Thursday, September 9, 2010

Journeying Through Chronic Illness

This will be a very different kind of post for me because I don't often write in much detail about my illness. I'm going to share some significant news I have been seeking out for many years now. Ironically, I'm doing it preceding the national campaign for Invisible Chronic Illness Awareness Week (September 13-19, 2010). I honestly had no idea it would unfold like this, but that's just like God to set things up in this way.

Most of my family and friends know I've been chronically ill for the past sixteen years. What some might not realize is just how debilitating this illness is and how difficult it's been to find an accurate diagnosis. I've been told a lot of things through the years. I've been to a lot of places. I've gone through a lot of testing. And I've been through a lot of trial and error. So very up and down. It's been complicated, overwhelming, frustrating, draining, and disheartening.

Throughout the years, I've actively searched for the actual cause of my illness, even until now. I've encountered some of the best and some of the worst that our health care system has to offer. That in itself forced me to change my thinking and make subsequent adjustments. And I thank God for it. For the past year, my doctor and I have pursued what we now believe to be the true root of this illness that has so changed my life and the life of my family.

It is with a mixture of relief and reservation that I share this with you. I mean, this is the past sixteen years of my life briefly stuffed into this one tiny blog post. It feels rather peculiar to try and put something so profound as this into a few words. And it's bittersweet, too (if you're chronically ill and searching for answers, you know exactly what I mean). Honestly, I've wrestled with writing this. It is a stretch for me. However, I have earnestly felt the Lord nudging me to do this, so here it is.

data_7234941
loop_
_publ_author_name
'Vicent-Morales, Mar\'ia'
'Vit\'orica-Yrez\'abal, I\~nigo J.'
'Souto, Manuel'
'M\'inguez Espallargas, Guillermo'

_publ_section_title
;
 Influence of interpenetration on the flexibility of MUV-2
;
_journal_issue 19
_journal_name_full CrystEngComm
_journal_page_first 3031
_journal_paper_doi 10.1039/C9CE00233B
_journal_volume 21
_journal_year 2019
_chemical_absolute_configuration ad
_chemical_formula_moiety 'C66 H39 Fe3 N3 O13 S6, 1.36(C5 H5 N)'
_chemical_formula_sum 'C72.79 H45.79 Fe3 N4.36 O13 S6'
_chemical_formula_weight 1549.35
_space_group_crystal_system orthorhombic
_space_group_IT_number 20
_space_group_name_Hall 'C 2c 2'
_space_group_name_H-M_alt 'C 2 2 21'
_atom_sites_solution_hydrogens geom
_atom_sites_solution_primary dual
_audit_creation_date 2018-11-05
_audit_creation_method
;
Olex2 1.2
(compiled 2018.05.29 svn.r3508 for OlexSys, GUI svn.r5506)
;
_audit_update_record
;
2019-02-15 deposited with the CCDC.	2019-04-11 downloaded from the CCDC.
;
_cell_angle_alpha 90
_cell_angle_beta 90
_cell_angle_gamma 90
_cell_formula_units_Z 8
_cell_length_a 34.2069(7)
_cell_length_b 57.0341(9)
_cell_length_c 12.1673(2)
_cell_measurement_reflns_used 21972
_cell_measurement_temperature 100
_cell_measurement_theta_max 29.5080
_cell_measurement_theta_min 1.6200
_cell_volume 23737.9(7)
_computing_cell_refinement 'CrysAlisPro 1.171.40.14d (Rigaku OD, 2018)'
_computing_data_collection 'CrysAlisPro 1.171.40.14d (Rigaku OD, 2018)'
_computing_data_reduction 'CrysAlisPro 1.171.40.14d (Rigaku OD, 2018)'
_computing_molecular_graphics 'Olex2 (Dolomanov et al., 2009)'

I have chronic Lyme disease.

This implies I have had Lyme disease for a long time, and it's true. Longer than anyone really knew. I was misdiagnosed many years with MS and Chronic Fatigue Syndrome. But before that, a couple of my doctors found that I had several chronic viral and bacterial infections (EBV, CMV, VZV, Strep, etc.). Before that, I had been diagnosed with Post-Viral Deymelinating Syndrome, Chronic Mono, Transverse Myelitis, Primary Lateral Sclerosis, Vestibular Neuronitis, Optic Neuritis, and Migraine Variant secondary to MS, among other things.

It's really been Lyme and secondary infections all along.

Uh-huh. It's left my head spinning too.

Lyme disease is often called "The Great Imitator" because it can mimic so many other diseases, leading to improper and delayed diagnosis. This is what has happened to me. And it happens to many others as well. It is a very complex, multi-systemic infectious disease that is caused by the bacteria, Borrelia burgdorferi. When Lyme is left untreated, it will disseminate throughout the body and cause major problems. So it's been with me.

As many of you who live with chronic illness surely know, my story isn't simple. I couldn't possibly address the myriad struggles that have occurred. I want to share some of the invisible aspects of my illness, which is what Invisible Illness Week is really all about - bringing awareness to the fact that much of the suffering of chronic illness and/or pain isn't always visible to others.